Separately, Director Blanco warned of bad actors who exploit weaknesses posed by the ubiquity of Social Security numbers (“SSN”). A FinCEN analysis of Suspicious Activity Reports (“SARs”) filed since January 2003 found more than 600,000 SSNs affiliated with identity theft reported from financial institutions, many of which were associated with more than one name. “That is mind-boggling, and it points to something wrong with how identity is being verified and authenticated across much of the financial system.”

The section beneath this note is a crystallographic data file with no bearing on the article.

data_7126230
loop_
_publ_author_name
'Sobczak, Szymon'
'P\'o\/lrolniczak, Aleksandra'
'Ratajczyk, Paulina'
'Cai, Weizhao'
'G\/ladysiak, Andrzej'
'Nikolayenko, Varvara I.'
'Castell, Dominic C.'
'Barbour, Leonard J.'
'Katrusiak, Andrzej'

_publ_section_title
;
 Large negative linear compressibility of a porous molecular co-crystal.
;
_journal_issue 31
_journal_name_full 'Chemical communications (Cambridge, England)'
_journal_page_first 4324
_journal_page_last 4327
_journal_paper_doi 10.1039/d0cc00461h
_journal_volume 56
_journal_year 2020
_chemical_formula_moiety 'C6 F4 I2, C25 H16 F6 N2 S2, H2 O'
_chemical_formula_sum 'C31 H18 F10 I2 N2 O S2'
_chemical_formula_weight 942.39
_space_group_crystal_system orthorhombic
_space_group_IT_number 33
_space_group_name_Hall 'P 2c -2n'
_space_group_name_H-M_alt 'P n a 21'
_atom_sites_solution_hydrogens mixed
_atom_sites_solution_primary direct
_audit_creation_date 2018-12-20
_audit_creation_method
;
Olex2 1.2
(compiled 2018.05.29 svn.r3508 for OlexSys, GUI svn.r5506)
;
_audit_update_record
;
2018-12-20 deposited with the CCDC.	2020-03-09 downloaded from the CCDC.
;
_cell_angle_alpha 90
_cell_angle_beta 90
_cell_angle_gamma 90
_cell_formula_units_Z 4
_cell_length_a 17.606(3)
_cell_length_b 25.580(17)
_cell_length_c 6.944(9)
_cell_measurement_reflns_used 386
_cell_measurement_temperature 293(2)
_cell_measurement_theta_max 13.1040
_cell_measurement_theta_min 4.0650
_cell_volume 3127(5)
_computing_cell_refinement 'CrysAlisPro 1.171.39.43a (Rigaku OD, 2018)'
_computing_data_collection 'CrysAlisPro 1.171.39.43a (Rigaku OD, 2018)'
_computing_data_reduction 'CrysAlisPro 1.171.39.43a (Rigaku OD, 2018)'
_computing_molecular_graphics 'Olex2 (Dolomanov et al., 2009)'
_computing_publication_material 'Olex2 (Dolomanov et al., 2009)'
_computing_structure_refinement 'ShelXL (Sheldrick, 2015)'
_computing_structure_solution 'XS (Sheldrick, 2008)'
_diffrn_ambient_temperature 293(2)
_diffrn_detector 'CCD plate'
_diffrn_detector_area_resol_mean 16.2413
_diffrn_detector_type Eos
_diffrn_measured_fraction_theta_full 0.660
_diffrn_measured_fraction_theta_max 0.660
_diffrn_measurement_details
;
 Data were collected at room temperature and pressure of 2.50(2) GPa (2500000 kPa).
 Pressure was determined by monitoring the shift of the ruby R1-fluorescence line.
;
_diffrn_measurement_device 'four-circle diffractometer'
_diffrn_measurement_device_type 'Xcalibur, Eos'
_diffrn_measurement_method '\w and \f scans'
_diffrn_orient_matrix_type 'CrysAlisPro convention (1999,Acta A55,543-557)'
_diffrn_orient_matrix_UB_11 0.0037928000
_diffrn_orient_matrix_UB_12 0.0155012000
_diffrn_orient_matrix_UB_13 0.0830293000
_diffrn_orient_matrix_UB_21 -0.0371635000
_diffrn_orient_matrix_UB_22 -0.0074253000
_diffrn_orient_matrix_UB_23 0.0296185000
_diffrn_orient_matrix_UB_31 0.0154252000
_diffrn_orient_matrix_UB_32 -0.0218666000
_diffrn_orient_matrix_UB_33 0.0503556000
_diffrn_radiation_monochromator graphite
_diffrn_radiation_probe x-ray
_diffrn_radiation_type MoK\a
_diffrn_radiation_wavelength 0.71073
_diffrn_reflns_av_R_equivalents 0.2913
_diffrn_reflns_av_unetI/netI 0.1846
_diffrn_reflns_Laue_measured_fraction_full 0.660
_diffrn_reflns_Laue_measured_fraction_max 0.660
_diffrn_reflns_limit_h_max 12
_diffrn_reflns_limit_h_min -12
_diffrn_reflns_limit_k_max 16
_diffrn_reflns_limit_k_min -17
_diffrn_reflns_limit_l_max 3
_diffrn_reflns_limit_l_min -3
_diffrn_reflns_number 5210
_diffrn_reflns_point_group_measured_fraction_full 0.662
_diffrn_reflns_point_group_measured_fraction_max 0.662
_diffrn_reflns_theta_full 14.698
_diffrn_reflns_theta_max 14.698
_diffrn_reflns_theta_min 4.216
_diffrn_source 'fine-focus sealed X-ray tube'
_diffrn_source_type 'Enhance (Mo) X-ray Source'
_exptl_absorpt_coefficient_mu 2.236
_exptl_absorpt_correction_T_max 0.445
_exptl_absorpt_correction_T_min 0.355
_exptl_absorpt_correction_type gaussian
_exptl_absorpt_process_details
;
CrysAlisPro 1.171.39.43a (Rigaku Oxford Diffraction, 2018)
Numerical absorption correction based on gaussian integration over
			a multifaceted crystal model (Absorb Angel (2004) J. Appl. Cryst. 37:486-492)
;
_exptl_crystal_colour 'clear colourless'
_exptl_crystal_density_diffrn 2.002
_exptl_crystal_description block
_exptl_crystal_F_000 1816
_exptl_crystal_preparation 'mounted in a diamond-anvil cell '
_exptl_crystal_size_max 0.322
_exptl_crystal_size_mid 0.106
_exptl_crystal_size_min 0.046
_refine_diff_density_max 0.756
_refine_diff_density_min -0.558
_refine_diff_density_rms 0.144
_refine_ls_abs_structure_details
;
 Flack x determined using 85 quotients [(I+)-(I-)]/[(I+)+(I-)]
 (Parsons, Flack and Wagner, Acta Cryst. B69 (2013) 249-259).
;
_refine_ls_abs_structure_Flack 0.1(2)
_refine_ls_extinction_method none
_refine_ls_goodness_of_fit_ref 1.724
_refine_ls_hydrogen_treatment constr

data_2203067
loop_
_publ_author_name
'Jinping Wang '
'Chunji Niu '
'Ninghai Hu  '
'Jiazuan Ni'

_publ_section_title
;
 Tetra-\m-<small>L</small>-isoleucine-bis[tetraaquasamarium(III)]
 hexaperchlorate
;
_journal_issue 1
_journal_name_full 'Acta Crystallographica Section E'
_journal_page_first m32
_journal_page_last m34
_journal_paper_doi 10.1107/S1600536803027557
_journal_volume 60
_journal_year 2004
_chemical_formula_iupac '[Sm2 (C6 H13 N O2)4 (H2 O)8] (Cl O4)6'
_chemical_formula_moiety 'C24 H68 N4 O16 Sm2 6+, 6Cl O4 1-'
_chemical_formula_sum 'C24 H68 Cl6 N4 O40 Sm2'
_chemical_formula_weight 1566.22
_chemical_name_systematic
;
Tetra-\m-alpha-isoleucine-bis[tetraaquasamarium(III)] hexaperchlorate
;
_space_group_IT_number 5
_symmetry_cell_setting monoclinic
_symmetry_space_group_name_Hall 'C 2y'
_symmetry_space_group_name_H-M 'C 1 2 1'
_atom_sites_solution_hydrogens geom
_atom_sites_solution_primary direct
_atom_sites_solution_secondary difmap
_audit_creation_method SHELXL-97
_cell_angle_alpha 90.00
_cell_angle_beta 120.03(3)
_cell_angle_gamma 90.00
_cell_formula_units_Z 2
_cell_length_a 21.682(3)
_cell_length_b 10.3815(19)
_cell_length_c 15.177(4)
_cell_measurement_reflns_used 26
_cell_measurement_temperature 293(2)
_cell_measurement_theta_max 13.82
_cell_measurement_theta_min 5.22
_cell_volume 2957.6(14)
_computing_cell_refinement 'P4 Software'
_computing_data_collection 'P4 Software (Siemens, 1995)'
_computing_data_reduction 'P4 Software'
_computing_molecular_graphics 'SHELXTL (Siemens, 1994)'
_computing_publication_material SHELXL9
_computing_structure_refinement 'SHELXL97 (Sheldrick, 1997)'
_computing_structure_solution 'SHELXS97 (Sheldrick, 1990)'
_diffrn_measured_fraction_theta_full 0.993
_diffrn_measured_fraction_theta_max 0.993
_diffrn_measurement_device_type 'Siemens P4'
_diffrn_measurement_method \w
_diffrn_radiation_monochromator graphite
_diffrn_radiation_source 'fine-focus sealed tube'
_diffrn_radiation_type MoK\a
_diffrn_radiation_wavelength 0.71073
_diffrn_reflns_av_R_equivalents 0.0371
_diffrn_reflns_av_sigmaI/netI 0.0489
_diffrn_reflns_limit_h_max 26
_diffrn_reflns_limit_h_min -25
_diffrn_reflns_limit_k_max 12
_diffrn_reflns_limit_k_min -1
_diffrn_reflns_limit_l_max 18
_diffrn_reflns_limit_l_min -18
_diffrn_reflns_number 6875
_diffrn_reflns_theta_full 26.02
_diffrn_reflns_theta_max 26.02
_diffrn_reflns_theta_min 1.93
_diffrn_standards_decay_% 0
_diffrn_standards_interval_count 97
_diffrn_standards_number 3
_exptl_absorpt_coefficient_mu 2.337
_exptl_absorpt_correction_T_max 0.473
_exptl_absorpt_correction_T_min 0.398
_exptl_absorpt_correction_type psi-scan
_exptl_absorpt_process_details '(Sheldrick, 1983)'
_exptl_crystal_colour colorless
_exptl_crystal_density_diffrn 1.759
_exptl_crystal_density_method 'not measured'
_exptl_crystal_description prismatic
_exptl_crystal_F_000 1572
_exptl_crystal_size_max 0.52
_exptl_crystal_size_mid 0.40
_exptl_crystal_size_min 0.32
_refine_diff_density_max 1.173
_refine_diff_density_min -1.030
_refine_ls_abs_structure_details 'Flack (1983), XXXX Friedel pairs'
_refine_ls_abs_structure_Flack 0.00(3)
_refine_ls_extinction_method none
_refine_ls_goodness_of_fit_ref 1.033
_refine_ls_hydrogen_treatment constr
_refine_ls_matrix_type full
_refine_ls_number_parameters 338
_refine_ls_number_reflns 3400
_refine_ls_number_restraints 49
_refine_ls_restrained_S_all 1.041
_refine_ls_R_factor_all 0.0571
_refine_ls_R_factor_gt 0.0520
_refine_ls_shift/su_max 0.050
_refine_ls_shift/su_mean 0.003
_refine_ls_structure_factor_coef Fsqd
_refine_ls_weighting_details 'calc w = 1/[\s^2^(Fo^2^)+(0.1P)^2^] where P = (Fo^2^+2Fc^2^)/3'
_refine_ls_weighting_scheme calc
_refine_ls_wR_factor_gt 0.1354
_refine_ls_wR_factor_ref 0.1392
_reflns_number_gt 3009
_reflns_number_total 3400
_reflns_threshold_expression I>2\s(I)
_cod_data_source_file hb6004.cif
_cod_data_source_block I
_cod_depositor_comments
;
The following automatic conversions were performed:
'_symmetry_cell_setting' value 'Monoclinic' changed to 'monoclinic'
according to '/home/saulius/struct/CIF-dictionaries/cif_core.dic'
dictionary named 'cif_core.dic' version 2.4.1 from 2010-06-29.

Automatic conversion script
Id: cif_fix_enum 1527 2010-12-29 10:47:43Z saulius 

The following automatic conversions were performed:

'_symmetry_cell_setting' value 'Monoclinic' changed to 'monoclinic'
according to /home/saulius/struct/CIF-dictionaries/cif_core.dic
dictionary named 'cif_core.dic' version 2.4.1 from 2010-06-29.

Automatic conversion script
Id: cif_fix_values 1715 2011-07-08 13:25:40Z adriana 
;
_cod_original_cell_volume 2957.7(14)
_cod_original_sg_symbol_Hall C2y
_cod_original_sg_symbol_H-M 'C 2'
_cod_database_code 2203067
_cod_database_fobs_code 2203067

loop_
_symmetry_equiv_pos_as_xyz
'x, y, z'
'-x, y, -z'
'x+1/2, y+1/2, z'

Director Blanco then discussed the use of identity as a means to counter illicit activity. In doing so, he emphasized that beneficial ownership information is a critical issue whose “importance to our national security cannot be understated.” Notably, Director Blanco criticized the lack of an ability to collect identity information as a “dangerous and widening gap in our national security apparatus.” Although he praised the agency’s promulgation of the customer due diligence rule (a topic on which we have written extensively, see, e.g., here, here and here), he called for a separate rule to collect beneficial ownership information at the corporate formation stage. “To be sure, it is not that shell companies should not exist—it is just that the authorities should be able to know who owns and controls them when there is a legitimate law enforcement need, subject to appropriate information access safeguards. But currently, there is no federal standard requiring those who establish shell companies in the [U.S.] to provide basic, but critical information at company formation.”